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Little Fish (2005)

  Directed by: Rowan Woods
Written by: Jacqueline Perske
Starring: Cate Blanchett, Noni Hazlehurst, Martin Henderson, Dustin Nguyen, Hugo Weaving
Links: Little Fish on the IMDb
Genre: Drama
Awards: AFI Awards: Best Film 2005 (nominee)

This movie gets: 8.00 (1 rating)
nofreelist.com Ranking: not yet ranked (awaiting 2 ratings)

"Brilliantly Australian" - a review by pearly

When I first saw Rowan Woods' The Boys (1997) all those years ago, I had a bit of an epiphany. Though there were films out there that were like it, this is the one that clicked with me. The way that it was structured, and the voice that it had as an overall piece; I really related to it. Though I haven't seen the film in years, I still compare many other films to it, and I hope that, in my mind's eye, I haven't given the film more credit than it actually deserves.

One way of figuring that out, I realised, would be to watch his latest film, and use it as a gauge. Little Fish has the very attractive asset of Cate Blanchett in the lead role of Tracy. Tracy is living in the suburbs of Sydney, and working at a Vietnamese video store, which she has big plans for. But her past is catching up with her, and Tracy is feeling a little overwhelmed by it all. What's making her feel this way is the return of Jonny (Dustin Nguyen), a friend of her brother Ray (Martin Henderson). And in amongst it all, there's Lionel (Hugo Weaving) to be thought about.

Little Fish is one of those films where, for the first little while, you're watching it all without really understanding how everyone / everything fits together. You're a little bit lost in it all, and waiting to comprehend it all. For a moment about twenty minutes in, I thought it was all going to become a bit much, and that I'd lose the plot, but it was soon reeled in, and it had, overall, been a nice experience waiting for everything to come together.

What's fantastic about Little Fish is that, the same as with The Boys, it is so damned Australian. The main thing that lends itself to this is that the actors all speak in 100%, if not more, Aussie accents, to the point of nearly hamming it up. In this film, unlike The Boys, there's also a multicultural theme, with Tracy being fairly heavily involved in the Vietnamese culture of the city. This, if anything, only serves to make the film seem more Australian, as our multicultural side is shown, in perhaps a more realistic way than I have ever seen before in an Australian film.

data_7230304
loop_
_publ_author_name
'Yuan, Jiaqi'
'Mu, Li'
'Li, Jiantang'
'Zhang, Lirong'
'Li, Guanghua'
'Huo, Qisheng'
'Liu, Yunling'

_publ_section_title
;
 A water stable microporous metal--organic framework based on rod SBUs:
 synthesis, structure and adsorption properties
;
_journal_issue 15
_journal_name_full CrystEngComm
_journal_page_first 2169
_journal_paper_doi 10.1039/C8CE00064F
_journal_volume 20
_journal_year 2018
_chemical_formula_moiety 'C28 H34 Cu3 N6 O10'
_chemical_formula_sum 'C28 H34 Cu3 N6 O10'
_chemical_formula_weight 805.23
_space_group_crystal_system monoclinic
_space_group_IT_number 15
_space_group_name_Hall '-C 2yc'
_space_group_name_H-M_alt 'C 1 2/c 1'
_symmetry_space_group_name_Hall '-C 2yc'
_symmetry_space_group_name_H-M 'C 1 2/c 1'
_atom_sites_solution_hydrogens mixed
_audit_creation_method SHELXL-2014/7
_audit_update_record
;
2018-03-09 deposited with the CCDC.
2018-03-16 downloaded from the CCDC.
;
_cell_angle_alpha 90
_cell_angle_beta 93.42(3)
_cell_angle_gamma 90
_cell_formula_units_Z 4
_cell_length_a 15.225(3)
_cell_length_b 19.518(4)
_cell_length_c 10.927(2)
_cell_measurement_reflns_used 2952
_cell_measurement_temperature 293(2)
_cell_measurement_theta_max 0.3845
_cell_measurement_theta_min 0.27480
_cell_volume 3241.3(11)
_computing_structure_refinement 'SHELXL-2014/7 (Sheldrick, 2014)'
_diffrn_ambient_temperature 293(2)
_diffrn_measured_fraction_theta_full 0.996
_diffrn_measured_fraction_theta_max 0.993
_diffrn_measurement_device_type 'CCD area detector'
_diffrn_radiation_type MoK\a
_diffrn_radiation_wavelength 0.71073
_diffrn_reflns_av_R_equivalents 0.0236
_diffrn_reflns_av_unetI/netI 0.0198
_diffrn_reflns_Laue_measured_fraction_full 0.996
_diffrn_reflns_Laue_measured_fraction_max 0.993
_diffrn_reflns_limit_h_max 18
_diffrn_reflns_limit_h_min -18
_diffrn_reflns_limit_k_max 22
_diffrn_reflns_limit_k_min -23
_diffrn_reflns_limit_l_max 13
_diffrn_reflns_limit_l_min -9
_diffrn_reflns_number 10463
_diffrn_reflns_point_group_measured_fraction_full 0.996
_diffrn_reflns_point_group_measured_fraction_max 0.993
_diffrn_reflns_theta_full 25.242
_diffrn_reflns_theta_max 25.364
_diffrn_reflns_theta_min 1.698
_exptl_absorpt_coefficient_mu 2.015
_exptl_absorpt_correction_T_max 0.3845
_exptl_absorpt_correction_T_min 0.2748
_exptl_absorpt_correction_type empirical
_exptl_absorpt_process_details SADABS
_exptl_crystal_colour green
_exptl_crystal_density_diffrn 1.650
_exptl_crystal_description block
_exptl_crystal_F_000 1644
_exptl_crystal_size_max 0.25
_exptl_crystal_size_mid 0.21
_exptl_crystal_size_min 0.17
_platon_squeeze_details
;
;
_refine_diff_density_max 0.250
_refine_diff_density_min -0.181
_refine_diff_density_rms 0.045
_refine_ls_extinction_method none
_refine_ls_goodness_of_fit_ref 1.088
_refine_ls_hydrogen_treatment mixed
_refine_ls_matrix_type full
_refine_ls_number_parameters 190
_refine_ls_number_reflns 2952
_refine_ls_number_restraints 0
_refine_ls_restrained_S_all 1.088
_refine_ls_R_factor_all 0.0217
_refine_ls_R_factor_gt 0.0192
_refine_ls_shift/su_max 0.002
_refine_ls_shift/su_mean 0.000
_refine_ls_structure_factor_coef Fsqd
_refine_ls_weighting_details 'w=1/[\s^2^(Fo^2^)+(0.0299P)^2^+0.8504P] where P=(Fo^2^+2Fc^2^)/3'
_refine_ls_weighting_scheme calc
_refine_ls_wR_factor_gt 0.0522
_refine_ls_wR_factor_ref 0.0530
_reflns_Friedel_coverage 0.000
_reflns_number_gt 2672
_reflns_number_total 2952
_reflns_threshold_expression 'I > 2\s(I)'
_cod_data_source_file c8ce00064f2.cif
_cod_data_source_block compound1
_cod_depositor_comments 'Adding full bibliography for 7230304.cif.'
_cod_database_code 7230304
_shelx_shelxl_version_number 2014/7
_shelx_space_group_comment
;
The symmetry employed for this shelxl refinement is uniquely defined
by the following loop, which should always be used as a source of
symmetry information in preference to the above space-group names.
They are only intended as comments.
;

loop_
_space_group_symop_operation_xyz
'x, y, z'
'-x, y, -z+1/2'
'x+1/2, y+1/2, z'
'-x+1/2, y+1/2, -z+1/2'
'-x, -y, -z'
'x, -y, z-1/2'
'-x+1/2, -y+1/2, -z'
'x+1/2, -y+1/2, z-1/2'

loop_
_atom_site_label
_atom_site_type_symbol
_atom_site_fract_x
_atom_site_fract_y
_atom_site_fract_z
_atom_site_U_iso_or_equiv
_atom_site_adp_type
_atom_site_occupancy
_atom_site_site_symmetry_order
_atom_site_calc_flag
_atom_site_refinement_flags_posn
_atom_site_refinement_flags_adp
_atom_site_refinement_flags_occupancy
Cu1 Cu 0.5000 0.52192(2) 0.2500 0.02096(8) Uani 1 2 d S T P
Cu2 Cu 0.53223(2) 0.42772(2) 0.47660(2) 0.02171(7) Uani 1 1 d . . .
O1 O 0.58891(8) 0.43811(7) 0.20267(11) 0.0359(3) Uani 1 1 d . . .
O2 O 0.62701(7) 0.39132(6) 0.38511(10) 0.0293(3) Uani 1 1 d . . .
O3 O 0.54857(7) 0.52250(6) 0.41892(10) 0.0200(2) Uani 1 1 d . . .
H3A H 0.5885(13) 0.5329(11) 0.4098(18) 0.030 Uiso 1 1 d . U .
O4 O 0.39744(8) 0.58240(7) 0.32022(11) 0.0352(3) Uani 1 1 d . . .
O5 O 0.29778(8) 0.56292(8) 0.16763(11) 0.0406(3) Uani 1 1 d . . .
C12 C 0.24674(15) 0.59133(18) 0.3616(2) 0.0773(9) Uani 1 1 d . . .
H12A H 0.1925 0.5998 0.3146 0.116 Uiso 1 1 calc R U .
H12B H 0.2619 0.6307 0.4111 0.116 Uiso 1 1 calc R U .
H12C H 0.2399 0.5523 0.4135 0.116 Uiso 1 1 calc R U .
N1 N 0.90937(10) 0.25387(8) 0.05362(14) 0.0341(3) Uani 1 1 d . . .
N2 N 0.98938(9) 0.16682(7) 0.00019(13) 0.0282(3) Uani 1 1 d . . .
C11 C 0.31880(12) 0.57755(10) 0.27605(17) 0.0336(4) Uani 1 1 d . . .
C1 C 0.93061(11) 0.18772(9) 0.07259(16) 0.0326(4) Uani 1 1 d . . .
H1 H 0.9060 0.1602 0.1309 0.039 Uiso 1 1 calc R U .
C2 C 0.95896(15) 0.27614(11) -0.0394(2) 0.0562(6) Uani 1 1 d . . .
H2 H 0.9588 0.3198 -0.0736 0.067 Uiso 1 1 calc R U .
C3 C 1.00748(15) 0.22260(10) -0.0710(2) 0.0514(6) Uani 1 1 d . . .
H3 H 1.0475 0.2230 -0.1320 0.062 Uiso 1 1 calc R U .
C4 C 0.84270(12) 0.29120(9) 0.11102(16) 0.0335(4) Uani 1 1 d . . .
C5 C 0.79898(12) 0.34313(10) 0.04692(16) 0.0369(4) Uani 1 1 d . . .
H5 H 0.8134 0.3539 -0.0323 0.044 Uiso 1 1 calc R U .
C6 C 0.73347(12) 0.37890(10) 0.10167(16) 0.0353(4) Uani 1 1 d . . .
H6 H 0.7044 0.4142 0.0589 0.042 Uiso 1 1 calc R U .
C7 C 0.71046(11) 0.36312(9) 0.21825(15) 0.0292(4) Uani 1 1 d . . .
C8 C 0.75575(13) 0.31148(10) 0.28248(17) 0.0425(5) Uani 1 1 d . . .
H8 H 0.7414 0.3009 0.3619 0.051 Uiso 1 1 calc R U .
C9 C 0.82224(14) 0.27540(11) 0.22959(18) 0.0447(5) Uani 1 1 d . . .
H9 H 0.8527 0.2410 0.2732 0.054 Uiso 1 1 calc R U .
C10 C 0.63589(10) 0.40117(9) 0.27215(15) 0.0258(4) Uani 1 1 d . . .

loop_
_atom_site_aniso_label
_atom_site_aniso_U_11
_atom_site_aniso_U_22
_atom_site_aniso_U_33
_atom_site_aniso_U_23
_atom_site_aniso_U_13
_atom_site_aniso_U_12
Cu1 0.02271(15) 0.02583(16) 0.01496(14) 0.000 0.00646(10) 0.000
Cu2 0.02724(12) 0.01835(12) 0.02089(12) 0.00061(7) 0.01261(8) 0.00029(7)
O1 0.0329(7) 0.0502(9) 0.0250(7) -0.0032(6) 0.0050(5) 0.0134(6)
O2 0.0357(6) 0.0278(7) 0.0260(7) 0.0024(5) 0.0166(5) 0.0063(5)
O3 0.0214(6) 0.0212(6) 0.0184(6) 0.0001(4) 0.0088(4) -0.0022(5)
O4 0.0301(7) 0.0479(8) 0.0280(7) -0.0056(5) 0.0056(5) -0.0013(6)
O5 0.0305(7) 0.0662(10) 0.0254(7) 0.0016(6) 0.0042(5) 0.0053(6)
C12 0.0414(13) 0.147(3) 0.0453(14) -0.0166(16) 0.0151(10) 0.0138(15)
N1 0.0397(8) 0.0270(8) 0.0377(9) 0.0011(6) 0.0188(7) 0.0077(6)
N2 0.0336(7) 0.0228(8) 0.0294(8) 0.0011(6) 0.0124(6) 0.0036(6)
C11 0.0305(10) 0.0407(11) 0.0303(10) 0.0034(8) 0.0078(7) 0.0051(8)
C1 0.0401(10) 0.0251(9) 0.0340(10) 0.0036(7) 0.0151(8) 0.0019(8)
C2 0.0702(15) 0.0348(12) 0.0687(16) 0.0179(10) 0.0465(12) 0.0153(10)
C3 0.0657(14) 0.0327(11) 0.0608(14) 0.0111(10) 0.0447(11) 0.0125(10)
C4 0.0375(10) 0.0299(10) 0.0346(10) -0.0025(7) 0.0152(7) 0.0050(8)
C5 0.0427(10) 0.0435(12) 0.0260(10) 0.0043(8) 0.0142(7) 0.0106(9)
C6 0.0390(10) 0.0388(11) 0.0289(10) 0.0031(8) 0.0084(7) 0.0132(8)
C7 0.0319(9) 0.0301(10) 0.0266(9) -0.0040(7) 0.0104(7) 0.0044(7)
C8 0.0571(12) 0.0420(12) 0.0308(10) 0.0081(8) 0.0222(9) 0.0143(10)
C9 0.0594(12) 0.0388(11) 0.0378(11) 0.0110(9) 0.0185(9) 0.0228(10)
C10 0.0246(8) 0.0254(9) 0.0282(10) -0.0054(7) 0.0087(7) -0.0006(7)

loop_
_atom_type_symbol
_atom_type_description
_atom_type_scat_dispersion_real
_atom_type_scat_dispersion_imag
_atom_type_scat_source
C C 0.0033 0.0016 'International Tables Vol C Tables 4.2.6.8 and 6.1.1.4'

In the end, what makes Little Fish work, is the direction, and the magnificent acting by all involved. Stand-outs are Blanchett, with one scene in particular (the one where she says that her "past is right here", placing her hands up to her face) being a killer of a scene, and Weaving, who is virtually unrecognisable at first, but who is jaw-droppingly great in his role as the troubled Lionel. And surprisingly, the other actor who deserves mad props in this case is Noni Hazlehurst, who plays Tracy's mother. Her portrayal is heart-breaking, and I thought it was a thing to behold.

If Little Fish is anything to go on, then I should immediately go back and re-watch The Boys, because I really doubt that my remembered impression of it is far off the mark. Woods is a talented film maker, and the only shame here is that, in the Australian film climate, he doesn't get the chance to make a movie more often.

pearly gives this movie 8 out of 10.
Review created on Mon 10 Oct 2005

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